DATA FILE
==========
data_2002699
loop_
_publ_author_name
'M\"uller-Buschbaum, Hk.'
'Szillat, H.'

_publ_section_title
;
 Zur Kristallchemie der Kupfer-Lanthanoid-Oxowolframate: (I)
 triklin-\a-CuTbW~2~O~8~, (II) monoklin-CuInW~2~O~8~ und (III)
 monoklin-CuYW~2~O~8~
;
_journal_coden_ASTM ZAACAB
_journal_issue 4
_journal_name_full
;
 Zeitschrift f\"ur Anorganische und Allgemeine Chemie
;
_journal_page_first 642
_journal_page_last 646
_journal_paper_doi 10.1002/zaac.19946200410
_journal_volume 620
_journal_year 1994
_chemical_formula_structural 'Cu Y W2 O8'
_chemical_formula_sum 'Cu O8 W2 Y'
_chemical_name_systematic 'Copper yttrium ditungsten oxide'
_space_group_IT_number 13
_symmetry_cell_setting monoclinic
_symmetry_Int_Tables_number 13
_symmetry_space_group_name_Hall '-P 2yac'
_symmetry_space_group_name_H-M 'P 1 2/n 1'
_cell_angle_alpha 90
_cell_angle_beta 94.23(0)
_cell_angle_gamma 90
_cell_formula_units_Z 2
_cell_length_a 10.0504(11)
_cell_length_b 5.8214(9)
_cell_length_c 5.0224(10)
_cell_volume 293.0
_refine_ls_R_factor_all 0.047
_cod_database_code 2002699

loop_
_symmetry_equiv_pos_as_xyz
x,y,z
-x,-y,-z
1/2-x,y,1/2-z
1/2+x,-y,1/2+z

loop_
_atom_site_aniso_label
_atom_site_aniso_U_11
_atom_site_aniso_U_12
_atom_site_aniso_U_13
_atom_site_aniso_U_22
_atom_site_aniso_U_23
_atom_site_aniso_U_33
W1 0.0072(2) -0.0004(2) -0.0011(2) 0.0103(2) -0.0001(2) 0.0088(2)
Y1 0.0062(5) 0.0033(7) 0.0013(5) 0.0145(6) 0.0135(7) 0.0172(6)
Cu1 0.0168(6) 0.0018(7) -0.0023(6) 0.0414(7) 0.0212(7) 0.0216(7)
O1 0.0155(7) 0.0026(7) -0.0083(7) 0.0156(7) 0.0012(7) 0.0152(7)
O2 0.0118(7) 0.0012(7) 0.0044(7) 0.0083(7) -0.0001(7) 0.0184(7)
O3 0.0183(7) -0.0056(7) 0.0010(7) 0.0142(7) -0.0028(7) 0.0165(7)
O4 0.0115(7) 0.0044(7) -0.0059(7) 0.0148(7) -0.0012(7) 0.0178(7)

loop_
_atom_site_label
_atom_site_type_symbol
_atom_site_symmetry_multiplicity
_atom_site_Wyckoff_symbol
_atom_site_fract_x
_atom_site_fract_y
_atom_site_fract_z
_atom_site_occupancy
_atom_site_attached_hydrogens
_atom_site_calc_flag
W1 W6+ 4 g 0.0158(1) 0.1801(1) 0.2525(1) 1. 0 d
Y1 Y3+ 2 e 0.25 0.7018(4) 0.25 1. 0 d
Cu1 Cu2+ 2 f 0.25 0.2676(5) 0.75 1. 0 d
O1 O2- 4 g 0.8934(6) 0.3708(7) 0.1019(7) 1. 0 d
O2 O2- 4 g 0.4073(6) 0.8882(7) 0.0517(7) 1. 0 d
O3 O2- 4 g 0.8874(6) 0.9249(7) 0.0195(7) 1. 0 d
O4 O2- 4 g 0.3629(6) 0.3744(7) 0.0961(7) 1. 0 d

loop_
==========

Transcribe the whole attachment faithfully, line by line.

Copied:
data_2002699
loop_
_publ_author_name
'M\"uller-Buschbaum, Hk.'
'Szillat, H.'

_publ_section_title
;
 Zur Kristallchemie der Kupfer-Lanthanoid-Oxowolframate: (I)
 triklin-\a-CuTbW~2~O~8~, (II) monoklin-CuInW~2~O~8~ und (III)
 monoklin-CuYW~2~O~8~
;
_journal_coden_ASTM ZAACAB
_journal_issue 4
_journal_name_full
;
 Zeitschrift f\"ur Anorganische und Allgemeine Chemie
;
_journal_page_first 642
_journal_page_last 646
_journal_paper_doi 10.1002/zaac.19946200410
_journal_volume 620
_journal_year 1994
_chemical_formula_structural 'Cu Y W2 O8'
_chemical_formula_sum 'Cu O8 W2 Y'
_chemical_name_systematic 'Copper yttrium ditungsten oxide'
_space_group_IT_number 13
_symmetry_cell_setting monoclinic
_symmetry_Int_Tables_number 13
_symmetry_space_group_name_Hall '-P 2yac'
_symmetry_space_group_name_H-M 'P 1 2/n 1'
_cell_angle_alpha 90
_cell_angle_beta 94.23(0)
_cell_angle_gamma 90
_cell_formula_units_Z 2
_cell_length_a 10.0504(11)
_cell_length_b 5.8214(9)
_cell_length_c 5.0224(10)
_cell_volume 293.0
_refine_ls_R_factor_all 0.047
_cod_database_code 2002699

loop_
_symmetry_equiv_pos_as_xyz
x,y,z
-x,-y,-z
1/2-x,y,1/2-z
1/2+x,-y,1/2+z

loop_
_atom_site_aniso_label
_atom_site_aniso_U_11
_atom_site_aniso_U_12
_atom_site_aniso_U_13
_atom_site_aniso_U_22
_atom_site_aniso_U_23
_atom_site_aniso_U_33
W1 0.0072(2) -0.0004(2) -0.0011(2) 0.0103(2) -0.0001(2) 0.0088(2)
Y1 0.0062(5) 0.0033(7) 0.0013(5) 0.0145(6) 0.0135(7) 0.0172(6)
Cu1 0.0168(6) 0.0018(7) -0.0023(6) 0.0414(7) 0.0212(7) 0.0216(7)
O1 0.0155(7) 0.0026(7) -0.0083(7) 0.0156(7) 0.0012(7) 0.0152(7)
O2 0.0118(7) 0.0012(7) 0.0044(7) 0.0083(7) -0.0001(7) 0.0184(7)
O3 0.0183(7) -0.0056(7) 0.0010(7) 0.0142(7) -0.0028(7) 0.0165(7)
O4 0.0115(7) 0.0044(7) -0.0059(7) 0.0148(7) -0.0012(7) 0.0178(7)

loop_
_atom_site_label
_atom_site_type_symbol
_atom_site_symmetry_multiplicity
_atom_site_Wyckoff_symbol
_atom_site_fract_x
_atom_site_fract_y
_atom_site_fract_z
_atom_site_occupancy
_atom_site_attached_hydrogens
_atom_site_calc_flag
W1 W6+ 4 g 0.0158(1) 0.1801(1) 0.2525(1) 1. 0 d
Y1 Y3+ 2 e 0.25 0.7018(4) 0.25 1. 0 d
Cu1 Cu2+ 2 f 0.25 0.2676(5) 0.75 1. 0 d
O1 O2- 4 g 0.8934(6) 0.3708(7) 0.1019(7) 1. 0 d
O2 O2- 4 g 0.4073(6) 0.8882(7) 0.0517(7) 1. 0 d
O3 O2- 4 g 0.8874(6) 0.9249(7) 0.0195(7) 1. 0 d
O4 O2- 4 g 0.3629(6) 0.3744(7) 0.0961(7) 1. 0 d

loop_